However, according to Mr Hemasiri, the former head of the state intelligence service should take responsibility for the attacks. He has said that not only he but also the suspended IGP Pujith Jayasundara had performed his duties correctly. He says the state intelligence service did not provide him with a written statement confirming the attack. Many of the witnesses also said that the state intelligence service had failed to identify Zaharan Hashim, a key figure in the attack, as a terrorist. Therefore they took this issue lightly. All these stories are just attempts by individuals to cover up their failures. It is noteworthy to mention here that the LTTE was first proscribed as a terrorist organization in Sri Lanka from 1998 to 2002. The LTTE was again proscribed as a terrorist organization in 2009, but Pirabaharan killed the first unarmed man in 1975. Sri Lankan government did not proscribe the LTTE as a terrorist organization for many years for various political reasons. Did the then secretaries of the Ministry of defence or any other competent authority advise the army and other security apparatus not to fight against them because they were not designated as terrorists?

Mr Hemasiri told the national and international media shortly after the Easter attacks that he knew the attack was taking place but did not think it was such a serious attack. Is that not enough to prove his folly and ignorance? But he now says he has fulfilled his responsibilities. He seeks to place full responsibility for the attack on the head of the former state intelligence director. This is ugly and nonsense.

According to Mr Hemasiri and his colleagues, it is not enough for an intelligence service to verify intelligence and provide analysed information in whatever means of communications but like the legislation, the intelligence should give him in writing in decorated files. Only then will he act on that information. In which country on earth is engaging in intelligence in such a manner? Isn’t it fair to say that the President Sirisena should apologize for appointing such megalomaniac person to important positions in the country that led to the carnage?

One thing is clear from the whole incident. That is, Mr Hemasiri and his team have no basic knowledge of national security and its scope. Also, they did not have the calibre to take responsibility for acting on the intelligence provided. They only knew how to get a position by licking someone’s feet. The country and the innocent always have to pay the price. This is the true nature of ugly and cruel self-deception. Shouldn’t these swindlers be held accountable if justice is to be done to the victims of the Easter terror attacks and to protect the officials who have done their duty properly?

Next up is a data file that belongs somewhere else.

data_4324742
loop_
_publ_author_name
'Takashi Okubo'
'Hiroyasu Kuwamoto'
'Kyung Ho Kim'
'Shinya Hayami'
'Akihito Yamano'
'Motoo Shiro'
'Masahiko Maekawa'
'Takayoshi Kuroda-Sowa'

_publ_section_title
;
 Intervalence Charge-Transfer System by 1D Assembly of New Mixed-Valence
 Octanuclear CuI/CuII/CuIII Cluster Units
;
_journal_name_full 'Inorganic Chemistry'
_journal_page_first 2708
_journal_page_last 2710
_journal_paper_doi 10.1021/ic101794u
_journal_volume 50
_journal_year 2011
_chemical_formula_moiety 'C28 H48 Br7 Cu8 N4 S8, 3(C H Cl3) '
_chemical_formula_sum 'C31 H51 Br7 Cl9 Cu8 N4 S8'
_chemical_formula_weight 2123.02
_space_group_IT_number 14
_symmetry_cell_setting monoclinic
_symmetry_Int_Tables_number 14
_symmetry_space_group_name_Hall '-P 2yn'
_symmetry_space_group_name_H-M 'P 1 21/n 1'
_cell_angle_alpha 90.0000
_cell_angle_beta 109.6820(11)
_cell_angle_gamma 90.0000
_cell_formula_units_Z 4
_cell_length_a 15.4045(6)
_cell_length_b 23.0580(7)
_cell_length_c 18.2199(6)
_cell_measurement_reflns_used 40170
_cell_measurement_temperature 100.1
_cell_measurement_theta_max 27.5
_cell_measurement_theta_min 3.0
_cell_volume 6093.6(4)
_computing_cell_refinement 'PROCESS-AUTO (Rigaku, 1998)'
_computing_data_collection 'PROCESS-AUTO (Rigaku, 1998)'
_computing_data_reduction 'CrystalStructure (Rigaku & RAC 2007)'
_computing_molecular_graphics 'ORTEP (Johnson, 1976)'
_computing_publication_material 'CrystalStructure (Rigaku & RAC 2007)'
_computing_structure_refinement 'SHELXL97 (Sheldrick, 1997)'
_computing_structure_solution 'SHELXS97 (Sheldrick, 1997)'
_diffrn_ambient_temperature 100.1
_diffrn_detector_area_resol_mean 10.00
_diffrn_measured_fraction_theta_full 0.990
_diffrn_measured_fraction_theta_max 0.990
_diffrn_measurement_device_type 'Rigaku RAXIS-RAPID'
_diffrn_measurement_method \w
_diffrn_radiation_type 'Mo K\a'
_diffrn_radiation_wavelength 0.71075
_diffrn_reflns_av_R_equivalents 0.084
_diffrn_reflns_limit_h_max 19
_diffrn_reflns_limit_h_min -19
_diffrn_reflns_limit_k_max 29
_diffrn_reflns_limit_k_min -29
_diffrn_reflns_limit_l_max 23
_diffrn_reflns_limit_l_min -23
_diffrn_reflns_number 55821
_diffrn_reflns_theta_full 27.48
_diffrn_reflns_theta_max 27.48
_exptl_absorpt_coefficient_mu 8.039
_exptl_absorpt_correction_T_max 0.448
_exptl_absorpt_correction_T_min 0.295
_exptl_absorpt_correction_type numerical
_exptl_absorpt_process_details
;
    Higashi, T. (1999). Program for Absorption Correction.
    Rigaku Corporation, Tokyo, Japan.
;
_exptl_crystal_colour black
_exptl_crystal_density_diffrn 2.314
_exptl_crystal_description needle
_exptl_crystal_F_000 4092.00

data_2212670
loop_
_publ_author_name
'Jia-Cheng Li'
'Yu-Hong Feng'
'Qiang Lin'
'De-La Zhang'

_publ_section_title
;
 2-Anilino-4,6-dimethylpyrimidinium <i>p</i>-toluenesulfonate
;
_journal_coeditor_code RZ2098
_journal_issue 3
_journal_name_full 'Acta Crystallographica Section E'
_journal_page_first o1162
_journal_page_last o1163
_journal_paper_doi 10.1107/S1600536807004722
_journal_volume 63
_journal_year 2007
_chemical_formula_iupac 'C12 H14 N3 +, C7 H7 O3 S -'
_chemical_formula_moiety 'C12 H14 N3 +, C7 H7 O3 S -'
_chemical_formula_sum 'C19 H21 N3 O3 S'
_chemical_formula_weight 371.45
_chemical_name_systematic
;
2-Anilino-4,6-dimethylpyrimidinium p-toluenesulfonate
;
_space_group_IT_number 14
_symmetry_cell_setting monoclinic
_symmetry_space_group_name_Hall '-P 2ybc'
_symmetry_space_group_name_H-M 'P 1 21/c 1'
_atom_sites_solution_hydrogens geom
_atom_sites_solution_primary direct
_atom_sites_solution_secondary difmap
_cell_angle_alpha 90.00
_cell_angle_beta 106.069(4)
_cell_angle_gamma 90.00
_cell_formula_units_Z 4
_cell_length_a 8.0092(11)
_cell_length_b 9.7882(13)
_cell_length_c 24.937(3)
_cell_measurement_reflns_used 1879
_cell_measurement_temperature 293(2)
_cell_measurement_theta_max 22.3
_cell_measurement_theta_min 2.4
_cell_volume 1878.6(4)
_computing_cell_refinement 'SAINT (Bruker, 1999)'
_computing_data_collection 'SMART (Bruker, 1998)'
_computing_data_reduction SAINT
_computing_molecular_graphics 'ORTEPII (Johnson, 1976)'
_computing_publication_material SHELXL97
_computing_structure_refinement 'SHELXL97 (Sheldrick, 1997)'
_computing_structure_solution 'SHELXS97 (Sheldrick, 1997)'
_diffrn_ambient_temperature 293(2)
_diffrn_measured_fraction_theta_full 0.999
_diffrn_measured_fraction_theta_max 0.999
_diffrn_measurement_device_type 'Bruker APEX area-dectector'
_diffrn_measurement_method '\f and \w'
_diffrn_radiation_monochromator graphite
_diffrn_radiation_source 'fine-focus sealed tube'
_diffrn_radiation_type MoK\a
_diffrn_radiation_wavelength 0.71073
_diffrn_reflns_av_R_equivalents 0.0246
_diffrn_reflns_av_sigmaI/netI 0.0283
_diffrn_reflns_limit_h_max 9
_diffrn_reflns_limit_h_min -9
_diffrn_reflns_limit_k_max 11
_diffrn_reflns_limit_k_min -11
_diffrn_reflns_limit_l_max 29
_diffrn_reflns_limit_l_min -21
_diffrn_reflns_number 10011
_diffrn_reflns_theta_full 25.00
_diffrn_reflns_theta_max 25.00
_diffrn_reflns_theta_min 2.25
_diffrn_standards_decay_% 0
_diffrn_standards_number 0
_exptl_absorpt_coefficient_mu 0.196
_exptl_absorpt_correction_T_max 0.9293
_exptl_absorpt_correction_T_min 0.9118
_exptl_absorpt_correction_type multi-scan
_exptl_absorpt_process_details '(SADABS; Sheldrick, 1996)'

Mr Hemasiri, take a deep breath and go to your library, if you have one, turn the pages of a wonderful account on mankind, The Brothers Karamazov, written by Fyodor Dostoevsky, where the author helped common man to educate that, “above all, don’t lie to yourself. The man who lies to himself and listens to his own lie comes to a point that he cannot distinguish the truth within him, or around him, and so loses all respect for himself and for others. And having no respect he ceases to love.”

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Post-COVID recovery with Belgian insights

Post-COVID recovery with Belgian insights

 no sanity, no recovery, no way out of the debilitating paradigmatic crisis that is now engulfing the world with far greater virulence and tenacity than the seasonal coronavirus actually or factually ever did – Pic by Shehan Gunasekara

Tuesday, 22 September 2020A dizzy array of eminent Belgian doctors and health professionals, 394 leading doctors, 1327 medically trained health professionals of great distinction, and now 8,700 concerned citizens, have added their signatures to an open letter, aiming to invite, stimulate and demand open debate re COVID orthodoxy and the so-called “second wave”.

You can directly read the full list of hugely experienced signatories and partake of their full letter by going to: http://www.docs4opendebate.be. Well worth everyone’s time and attention. And it should provide leaders in Sri Lanka further support for co-leading to a path to regional and perhaps even global recovery through our reinforcing policies and our own initiatives.

But it is an illustrious composing of key facts that I have written about previously, through the prism of medical expertise, research and experience in Belgium – a country so badly buffeted by “evident” COVID impact. But clearly both chastened and now better experienced with global data to draw on, these medical leaders and professionals are challenging their leaders to do better.